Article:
by Sahil Chopra
Language is the medium by which we interact with culture, express our ideas, and maintain our rights. Without “language access”, i.e. the ability to convey one’s thoughts effectively and understand others correctly, one is disempowered altogether. At a societal level this can lead to systemic inequality, whether intentional or not; and one of the places where this is most evident is the court system.
This Autumn, I’m one of the 25 students enrolled in Stanford’s Design for Language Access, a course initiated by the Stanford Legal Design Lab to investigate and advise how state courts may better serve Californians entering the legal system, who either do not speak or have limited proficiency with English.
As the Judicial Council of California’s Strategic Plan for Language Access in California Court details, 40% of Californians speak non-English languages at home, 200+ languages and dialects are spoken by Californians as a whole, and approximately ~20% of Californians have English language limitations. Going to court is always a stressful experience, as the impetus to seek court help is often a difficult circumstance itself. Coupling the weight of the incident with the inability to communicate and properly resolve your issue only magnifies the stress incurred by the individual. Moreover, it may be difficult to properly resolve one’s legal issue and receive the proper access to one’s legal rights if they are unable to effectively communicate with lawyers, clerks, and judges within the judicial branch. Thus, “language access”, as the Judicial Council of California titles it, is a critical issue that we must address in order to ensure and fair and equitable legal proceedings.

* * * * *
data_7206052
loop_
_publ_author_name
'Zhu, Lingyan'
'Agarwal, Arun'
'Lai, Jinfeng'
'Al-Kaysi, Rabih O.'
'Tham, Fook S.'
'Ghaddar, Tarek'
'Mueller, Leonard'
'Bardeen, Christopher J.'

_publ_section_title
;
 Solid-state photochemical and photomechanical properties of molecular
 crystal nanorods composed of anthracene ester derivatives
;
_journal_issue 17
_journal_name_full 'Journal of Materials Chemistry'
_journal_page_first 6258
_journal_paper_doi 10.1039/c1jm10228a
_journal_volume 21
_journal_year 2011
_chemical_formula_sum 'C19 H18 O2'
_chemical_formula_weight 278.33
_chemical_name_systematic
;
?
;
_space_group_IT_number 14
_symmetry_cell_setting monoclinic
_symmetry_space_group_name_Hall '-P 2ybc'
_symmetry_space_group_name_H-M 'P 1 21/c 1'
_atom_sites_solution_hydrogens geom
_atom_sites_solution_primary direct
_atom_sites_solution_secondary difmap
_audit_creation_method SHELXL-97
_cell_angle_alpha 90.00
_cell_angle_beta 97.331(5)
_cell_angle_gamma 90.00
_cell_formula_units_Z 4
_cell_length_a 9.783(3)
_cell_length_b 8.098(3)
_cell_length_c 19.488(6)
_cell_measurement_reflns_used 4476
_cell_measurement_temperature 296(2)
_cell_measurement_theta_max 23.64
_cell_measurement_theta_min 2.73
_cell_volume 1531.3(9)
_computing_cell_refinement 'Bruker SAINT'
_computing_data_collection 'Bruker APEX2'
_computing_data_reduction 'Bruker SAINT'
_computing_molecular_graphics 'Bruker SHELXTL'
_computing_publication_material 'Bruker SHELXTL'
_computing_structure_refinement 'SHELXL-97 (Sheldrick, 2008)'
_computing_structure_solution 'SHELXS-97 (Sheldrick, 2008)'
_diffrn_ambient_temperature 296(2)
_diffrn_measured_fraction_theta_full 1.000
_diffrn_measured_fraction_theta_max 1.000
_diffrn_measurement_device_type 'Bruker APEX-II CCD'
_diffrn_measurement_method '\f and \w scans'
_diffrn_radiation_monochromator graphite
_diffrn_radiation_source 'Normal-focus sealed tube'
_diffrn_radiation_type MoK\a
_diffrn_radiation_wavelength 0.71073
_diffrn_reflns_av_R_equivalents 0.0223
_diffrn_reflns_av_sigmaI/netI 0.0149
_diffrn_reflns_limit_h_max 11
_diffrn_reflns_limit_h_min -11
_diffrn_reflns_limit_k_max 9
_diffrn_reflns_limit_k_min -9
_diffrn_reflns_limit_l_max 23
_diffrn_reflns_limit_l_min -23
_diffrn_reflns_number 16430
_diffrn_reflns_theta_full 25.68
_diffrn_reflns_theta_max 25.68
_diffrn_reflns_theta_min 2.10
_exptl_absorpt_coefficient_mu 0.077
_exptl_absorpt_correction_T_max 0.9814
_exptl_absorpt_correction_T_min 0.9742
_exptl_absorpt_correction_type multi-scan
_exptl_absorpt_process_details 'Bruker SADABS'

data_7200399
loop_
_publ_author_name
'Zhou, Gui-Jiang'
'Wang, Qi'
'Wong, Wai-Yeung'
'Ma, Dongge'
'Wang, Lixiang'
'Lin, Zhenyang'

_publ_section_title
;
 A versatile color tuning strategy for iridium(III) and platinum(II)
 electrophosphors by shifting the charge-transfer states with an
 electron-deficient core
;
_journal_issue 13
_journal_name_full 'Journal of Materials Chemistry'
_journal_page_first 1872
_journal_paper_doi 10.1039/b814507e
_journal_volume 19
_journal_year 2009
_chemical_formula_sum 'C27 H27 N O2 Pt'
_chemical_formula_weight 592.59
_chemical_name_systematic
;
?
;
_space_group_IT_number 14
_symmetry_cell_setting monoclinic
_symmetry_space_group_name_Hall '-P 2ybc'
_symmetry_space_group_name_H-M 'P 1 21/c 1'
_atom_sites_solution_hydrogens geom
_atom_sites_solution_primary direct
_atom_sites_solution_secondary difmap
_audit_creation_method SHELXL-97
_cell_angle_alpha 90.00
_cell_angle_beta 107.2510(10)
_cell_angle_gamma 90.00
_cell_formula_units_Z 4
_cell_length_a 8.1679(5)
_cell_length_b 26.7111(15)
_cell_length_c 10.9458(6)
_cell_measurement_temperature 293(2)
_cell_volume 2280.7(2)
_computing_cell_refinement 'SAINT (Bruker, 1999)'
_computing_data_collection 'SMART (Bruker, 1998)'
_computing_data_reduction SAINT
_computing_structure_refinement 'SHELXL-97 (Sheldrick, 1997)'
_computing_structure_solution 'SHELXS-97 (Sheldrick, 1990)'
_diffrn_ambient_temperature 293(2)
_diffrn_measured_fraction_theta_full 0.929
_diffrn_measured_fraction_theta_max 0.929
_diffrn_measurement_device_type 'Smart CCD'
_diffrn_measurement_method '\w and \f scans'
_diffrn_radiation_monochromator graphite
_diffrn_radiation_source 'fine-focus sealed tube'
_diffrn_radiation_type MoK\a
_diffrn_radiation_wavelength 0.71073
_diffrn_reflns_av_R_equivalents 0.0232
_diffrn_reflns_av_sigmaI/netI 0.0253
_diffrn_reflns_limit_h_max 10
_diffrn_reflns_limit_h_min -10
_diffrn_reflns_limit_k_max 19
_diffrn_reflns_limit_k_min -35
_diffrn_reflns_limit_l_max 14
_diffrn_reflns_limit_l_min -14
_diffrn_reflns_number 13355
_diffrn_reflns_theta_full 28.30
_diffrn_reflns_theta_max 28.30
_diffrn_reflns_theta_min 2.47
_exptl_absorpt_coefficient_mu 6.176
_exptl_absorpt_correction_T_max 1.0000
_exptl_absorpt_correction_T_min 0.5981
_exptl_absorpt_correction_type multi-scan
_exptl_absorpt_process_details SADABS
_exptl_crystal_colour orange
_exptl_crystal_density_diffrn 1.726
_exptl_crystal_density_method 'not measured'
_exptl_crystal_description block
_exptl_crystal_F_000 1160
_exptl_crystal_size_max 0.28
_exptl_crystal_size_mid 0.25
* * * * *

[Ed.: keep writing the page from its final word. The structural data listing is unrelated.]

Personally, I have no prior background with judicial systems. I’m a computer scientist by training, completing my BS/MS with concentrations in Artificial Intelligence and Human Computer Interaction – focusing a bulk of my research in cognitive science and natural language processing. But that’s where the diverse experience of my classmates come in. We are lawyers, teachers, designers, business students, and computer scientists — all hoping to better understand this space and offer a different perspective.
Over the next nine weeks, we shall apply the fundamental principles of “Design Thinking” to first observe and interview individuals going through the court system and then hypothesize, prototype, and test potential strategies that may provide better language access to millions of Californians. Our class will culminate in a list of possible solutions and implementations which the California courts may consider as potential avenues by which the state can improve language access at scale. Additionally, we shall be evaluating a pilot program that California courts is running in San Jose, where tablets with Google Translate are being employed to help ease communication between non-English-speaking clients and English-speaking court staff.
Stay tuned to learn more week-by-week about our journey to help provide better language access to Californians!